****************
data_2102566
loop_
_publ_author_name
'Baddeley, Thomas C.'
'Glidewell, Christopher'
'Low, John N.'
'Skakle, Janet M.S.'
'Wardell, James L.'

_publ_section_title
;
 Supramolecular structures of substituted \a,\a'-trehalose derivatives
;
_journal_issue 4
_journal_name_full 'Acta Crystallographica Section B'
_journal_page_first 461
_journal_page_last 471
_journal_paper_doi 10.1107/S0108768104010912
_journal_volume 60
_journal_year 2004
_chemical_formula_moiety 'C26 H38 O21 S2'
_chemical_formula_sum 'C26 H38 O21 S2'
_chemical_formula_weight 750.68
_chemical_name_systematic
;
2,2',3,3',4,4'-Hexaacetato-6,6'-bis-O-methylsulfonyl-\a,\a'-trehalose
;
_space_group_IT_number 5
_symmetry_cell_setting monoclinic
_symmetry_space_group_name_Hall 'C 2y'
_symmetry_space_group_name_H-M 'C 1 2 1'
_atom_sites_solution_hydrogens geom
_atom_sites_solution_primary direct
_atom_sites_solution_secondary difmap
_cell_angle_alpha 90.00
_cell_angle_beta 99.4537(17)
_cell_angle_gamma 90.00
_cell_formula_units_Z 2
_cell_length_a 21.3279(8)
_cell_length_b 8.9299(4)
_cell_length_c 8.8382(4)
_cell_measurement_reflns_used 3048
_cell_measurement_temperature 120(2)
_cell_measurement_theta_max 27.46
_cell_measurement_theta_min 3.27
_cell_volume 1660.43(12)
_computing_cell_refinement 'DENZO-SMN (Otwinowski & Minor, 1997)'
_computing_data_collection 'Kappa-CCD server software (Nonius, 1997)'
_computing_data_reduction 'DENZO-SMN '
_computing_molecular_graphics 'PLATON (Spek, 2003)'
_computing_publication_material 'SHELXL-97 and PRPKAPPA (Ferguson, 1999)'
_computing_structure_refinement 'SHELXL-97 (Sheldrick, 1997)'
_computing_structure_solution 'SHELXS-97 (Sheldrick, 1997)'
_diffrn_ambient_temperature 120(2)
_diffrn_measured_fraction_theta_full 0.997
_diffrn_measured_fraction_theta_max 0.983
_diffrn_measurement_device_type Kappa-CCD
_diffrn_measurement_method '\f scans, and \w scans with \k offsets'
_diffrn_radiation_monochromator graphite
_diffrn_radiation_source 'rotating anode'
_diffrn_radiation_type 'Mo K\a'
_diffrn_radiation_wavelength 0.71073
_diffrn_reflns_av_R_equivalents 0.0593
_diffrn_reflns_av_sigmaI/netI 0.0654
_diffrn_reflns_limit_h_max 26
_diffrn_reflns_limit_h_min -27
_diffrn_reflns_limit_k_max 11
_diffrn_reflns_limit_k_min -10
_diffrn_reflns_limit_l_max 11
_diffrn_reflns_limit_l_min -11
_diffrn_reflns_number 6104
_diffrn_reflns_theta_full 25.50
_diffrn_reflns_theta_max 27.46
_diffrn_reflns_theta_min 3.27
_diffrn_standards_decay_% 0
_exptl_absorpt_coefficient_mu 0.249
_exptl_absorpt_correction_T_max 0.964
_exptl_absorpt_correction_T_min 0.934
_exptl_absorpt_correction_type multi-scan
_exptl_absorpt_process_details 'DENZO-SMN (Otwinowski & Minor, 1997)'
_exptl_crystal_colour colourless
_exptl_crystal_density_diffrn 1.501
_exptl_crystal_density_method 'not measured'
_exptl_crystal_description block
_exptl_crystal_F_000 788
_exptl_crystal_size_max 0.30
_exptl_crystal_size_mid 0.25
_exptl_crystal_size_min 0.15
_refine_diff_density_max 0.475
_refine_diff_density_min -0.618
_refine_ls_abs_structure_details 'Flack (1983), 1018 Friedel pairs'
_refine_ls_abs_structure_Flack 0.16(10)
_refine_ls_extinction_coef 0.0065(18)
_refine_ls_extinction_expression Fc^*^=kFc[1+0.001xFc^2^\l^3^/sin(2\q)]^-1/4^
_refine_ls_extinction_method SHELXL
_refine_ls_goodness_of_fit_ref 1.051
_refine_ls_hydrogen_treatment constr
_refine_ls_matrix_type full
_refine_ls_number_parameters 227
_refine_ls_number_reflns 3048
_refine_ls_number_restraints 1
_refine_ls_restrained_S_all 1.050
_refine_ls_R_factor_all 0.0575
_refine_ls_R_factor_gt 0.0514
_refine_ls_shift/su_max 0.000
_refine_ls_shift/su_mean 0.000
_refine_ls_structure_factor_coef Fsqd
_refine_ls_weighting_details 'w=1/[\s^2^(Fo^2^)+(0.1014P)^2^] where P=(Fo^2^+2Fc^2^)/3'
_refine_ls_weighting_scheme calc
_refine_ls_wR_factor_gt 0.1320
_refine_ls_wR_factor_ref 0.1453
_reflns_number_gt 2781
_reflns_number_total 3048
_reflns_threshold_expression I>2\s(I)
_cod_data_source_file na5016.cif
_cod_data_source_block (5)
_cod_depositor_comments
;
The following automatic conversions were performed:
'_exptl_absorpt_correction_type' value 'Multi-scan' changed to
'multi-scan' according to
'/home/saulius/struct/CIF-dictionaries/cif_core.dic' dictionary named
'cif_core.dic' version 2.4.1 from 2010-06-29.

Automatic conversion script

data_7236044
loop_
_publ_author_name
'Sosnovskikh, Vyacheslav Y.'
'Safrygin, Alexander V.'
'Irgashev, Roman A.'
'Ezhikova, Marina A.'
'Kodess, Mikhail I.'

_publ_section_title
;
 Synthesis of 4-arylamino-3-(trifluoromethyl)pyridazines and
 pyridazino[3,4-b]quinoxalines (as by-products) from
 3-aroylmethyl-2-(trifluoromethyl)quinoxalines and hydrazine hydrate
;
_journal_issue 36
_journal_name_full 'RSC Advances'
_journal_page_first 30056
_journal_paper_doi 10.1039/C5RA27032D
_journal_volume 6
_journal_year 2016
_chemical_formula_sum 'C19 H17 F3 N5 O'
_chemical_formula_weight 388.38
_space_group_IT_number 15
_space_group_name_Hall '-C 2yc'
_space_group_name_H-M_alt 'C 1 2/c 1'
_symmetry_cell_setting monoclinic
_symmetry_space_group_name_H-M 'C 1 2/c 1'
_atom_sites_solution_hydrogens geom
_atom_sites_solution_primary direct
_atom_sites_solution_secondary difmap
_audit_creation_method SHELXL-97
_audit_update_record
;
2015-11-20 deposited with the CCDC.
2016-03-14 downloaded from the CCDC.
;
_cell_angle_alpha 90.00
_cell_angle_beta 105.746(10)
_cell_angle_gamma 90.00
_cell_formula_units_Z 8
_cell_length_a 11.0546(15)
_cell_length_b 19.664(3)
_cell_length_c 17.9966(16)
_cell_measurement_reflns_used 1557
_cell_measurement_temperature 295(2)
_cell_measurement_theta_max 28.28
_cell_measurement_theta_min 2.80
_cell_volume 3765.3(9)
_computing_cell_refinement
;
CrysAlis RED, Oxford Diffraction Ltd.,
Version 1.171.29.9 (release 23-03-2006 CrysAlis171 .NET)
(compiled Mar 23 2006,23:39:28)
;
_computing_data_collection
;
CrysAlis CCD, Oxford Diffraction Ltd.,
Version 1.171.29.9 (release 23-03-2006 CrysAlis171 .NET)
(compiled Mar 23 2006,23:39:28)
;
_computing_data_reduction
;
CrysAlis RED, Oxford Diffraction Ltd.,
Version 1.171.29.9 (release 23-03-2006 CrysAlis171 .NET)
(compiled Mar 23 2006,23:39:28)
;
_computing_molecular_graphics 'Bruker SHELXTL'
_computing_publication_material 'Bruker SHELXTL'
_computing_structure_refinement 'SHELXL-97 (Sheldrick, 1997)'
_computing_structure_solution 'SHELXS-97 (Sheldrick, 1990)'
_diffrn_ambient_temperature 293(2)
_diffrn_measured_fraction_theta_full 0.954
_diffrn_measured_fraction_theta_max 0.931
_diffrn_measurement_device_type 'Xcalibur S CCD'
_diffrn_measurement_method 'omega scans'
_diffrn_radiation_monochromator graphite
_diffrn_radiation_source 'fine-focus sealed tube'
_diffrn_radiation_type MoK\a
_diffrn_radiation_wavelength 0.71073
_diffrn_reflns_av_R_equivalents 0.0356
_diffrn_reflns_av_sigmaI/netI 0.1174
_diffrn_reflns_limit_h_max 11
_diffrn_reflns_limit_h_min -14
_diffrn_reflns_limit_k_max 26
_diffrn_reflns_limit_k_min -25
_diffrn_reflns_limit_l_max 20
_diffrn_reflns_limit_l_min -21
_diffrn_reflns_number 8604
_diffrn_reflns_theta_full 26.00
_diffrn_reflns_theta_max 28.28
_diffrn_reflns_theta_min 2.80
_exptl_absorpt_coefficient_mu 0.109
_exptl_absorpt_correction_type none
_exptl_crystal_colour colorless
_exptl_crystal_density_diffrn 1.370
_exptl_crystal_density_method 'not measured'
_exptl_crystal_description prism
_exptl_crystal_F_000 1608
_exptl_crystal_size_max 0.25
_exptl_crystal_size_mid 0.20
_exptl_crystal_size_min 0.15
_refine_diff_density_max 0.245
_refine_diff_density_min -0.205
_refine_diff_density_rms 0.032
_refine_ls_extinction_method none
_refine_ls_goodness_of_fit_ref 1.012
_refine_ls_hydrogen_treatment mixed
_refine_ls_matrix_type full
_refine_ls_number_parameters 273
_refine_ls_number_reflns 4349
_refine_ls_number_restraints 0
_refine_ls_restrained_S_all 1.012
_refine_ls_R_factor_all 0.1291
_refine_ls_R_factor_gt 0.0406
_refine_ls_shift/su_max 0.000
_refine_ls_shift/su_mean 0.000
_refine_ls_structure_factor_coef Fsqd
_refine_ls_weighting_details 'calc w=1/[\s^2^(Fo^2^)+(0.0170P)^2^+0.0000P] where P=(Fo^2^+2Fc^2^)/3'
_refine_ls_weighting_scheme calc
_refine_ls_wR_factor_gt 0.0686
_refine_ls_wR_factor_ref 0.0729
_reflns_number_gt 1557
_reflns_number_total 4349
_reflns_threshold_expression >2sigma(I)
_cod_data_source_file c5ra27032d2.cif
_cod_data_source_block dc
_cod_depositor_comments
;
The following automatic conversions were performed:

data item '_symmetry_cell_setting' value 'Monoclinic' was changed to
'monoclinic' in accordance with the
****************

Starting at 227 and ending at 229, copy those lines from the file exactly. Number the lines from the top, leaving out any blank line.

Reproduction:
_refine_diff_density_rms 0.032
_refine_ls_extinction_method none
_refine_ls_goodness_of_fit_ref 1.012